I’ve been kind of lazy as a writer recently and I’ve been pouring a lot of the energy I can muster into developing some more feature-style pieces for this blog, so I got sort of behind on my Movie Madness Raid posts. So instead, I’m trying this style of movie-diary feature: a once-a-week roundup of what I’ve watched (whether from Movie Madness or not) and some brief thoughts on each. Because I started it last Monday, I’m aiming for making it a Monday night piece.
So without further ado, the first weekly roundup, covering October 23-30, 2017.
In the Mouth of Madness (1994)
I’ve met some film dudes who are really into John Carpenter; I’ve never been one, but the more I see the more I get it. I can’t think of the last horror movie I saw that was this bizarrely cerebral, which is exactly what a Lovecraft homage should be. Sam Neil calling bullshit on his own story predates Scream‘s meta-horror, inverted, but also in a way that very cleverly makes the audience a conscious part of the film itself. The conflation (and/or confusion) of reality with fiction also feels particularly resonant in the current culture–maybe more so than it did at the time, since it seems like this was largely panned on release. Also, who doesn’t love Jürgen Prochnow being sinister?
I remember this surreal horror outing getting some buzz when it was released here in the States last year–apparently one of very few Turkish films to get a US release. It’s pretty beautiful; there’s a lot of excellent use of soft light and vivid color, which only contributes to the hellishness once the slow-burn plot finally kicks into high gear. And damn if Mehmet Cerrahoglu’s Baba isn’t the most unsettling movie villain I’ve seen in a while, even if it’s not clear exactly what he wants (or what he even is, for that matter). There are wisps of some lofty metaphor here–the film presents us with a key at its climax, practically daring the audience to solve the puzzle–but it’s creepy and different enough to be interesting even without untangling.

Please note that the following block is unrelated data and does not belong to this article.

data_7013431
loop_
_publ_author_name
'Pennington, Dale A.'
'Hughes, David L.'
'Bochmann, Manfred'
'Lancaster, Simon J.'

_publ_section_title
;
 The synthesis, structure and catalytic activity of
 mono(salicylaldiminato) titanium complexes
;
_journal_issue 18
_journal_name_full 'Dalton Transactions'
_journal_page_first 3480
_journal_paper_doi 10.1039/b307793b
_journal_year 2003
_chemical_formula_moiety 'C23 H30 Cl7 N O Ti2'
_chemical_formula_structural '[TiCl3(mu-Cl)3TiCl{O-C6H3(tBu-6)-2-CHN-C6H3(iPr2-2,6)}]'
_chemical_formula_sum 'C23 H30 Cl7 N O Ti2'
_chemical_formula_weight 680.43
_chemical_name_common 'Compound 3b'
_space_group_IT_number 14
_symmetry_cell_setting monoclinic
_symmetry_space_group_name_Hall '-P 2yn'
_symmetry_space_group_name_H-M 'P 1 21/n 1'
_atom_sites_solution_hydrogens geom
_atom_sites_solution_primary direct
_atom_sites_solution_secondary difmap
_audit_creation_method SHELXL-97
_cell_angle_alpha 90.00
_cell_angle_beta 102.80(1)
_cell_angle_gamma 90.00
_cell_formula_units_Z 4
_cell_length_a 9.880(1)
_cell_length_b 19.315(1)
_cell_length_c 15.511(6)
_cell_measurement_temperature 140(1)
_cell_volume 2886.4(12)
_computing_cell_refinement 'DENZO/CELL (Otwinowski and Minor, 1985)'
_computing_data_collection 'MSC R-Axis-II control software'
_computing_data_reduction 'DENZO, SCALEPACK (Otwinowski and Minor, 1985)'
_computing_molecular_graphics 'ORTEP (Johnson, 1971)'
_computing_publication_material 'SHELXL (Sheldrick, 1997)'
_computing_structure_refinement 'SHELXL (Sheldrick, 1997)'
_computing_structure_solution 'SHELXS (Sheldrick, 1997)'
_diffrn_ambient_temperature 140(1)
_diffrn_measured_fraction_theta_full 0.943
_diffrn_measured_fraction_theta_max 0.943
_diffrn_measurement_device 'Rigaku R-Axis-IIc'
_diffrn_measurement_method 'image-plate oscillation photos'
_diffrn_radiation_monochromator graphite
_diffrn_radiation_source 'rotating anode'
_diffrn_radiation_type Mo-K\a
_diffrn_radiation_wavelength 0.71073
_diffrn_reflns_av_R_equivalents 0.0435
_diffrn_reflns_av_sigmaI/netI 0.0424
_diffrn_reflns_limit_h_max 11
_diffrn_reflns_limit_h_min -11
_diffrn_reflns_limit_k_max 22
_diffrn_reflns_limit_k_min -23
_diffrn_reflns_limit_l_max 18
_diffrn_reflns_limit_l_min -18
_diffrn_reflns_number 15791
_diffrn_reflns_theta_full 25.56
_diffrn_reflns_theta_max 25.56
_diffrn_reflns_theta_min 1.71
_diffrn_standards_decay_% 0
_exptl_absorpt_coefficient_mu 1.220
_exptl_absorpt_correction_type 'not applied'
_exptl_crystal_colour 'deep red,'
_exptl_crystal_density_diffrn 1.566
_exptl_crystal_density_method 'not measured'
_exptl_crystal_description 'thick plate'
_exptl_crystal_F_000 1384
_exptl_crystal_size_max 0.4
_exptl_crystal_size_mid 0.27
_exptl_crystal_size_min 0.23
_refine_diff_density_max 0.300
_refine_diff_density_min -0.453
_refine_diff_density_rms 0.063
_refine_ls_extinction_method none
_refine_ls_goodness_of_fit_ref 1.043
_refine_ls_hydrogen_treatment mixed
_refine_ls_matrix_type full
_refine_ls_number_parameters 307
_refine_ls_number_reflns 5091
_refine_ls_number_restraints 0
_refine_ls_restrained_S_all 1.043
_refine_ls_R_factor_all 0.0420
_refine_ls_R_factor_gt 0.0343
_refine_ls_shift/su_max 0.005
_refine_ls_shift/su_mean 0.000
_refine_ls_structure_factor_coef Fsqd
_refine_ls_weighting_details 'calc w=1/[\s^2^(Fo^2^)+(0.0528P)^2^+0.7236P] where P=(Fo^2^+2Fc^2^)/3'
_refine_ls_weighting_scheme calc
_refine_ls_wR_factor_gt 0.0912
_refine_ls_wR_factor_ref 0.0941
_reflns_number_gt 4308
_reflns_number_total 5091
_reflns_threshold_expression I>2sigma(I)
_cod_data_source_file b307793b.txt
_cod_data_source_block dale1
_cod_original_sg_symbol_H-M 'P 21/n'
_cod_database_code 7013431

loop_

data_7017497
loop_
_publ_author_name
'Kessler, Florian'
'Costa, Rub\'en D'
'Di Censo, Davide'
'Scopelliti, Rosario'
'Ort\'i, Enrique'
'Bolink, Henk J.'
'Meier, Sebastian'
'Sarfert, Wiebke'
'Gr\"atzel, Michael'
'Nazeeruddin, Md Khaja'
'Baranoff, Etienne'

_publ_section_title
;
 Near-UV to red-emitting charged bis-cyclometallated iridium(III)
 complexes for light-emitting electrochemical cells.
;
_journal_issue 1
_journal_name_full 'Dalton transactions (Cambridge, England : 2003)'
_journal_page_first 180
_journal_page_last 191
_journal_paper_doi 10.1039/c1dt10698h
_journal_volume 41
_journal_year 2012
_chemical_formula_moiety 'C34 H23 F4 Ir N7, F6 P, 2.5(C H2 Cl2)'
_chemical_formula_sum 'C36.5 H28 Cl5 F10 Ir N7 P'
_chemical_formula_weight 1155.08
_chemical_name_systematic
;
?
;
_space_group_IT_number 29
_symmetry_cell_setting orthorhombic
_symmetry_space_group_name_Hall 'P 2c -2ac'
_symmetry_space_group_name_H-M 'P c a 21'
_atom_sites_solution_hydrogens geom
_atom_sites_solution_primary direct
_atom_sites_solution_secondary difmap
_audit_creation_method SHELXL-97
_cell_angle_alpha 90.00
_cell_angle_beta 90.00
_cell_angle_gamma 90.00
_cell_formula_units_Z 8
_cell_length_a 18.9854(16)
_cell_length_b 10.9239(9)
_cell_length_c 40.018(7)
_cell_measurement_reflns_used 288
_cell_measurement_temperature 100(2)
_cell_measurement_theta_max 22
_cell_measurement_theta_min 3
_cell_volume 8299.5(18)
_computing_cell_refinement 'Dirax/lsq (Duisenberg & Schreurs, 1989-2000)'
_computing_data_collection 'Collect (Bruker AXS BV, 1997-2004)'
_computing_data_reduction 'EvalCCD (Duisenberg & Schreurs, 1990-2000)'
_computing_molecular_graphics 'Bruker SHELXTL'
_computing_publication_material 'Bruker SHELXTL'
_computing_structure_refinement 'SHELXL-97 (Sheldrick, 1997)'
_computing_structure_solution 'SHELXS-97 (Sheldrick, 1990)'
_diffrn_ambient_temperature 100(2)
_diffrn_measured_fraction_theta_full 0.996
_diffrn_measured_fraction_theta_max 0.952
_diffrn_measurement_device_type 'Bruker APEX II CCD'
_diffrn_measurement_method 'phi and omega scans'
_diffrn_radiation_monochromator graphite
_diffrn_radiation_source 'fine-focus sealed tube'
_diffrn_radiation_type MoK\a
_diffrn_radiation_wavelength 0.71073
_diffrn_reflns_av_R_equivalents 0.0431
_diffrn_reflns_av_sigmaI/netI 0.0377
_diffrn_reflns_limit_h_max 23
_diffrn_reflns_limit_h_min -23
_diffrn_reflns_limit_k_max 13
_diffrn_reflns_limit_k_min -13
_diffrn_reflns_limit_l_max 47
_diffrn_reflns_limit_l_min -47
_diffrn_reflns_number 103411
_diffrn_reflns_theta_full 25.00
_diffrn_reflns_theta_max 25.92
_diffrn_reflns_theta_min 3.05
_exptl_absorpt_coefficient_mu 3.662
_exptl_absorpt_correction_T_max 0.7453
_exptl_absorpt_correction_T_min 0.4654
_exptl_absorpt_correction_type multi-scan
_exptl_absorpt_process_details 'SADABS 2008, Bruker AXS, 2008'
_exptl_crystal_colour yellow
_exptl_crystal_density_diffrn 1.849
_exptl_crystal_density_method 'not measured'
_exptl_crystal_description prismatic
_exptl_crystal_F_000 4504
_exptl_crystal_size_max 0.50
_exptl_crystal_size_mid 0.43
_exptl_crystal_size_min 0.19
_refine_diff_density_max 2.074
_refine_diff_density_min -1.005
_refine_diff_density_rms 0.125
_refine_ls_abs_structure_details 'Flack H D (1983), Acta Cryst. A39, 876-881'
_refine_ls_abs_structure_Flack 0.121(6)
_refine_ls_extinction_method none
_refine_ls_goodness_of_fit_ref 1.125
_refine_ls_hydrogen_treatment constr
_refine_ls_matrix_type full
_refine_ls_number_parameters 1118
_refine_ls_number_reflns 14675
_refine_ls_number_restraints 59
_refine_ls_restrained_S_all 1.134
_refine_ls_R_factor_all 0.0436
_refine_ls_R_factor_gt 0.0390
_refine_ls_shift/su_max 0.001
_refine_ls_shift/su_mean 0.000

Personal Shopper (2016)
Movies like this are why I can’t organize my library by genre. It’s not not a thriller, but to call it one feels like missing the point. It’s a ghost story… sort of? It’s supernatural, certainly, but it’s sort of indefinite on ghosts. It is definitely a character drama–and man, Kristen Stewart continues to surprise; she carries this whole thing and does it well–but that label doesn’t capture the chilling feel of it. My instinct is to approach this as an auteurist work–it has a very similar tone to Clouds of Sils Maria, a kind of spacious naturalism–but those are, presently, the only two Assayas movies I’ve seen. I aim to correct that, and soon.
…like right now. I have been somewhat intimidated by the 339 minute running time but the film moves along at a pretty brisk clip throughout–it’s exhausting but it’s not boring. It helps that it’s pretty dense with a lot of context to establish. Carlos himself is held up as an epitome of leftist revolutionary failure, his personality in the film and its demons reflected in the larger geopolitical milieu in which they play out, but once again this is ultimately a pretty intimate character study. This seems to be what this filmmaker does but he does it very well, at least recently. And Edgar Ramirez is excellent under such scrutiny, transforming before the camera both physically and in sympathy. This is also an amazing film to listen to, partially for the surprisingly expressive use of music throughout, but also because I can’t think of a film where I’ve heard a more diverse palate of spoken languages.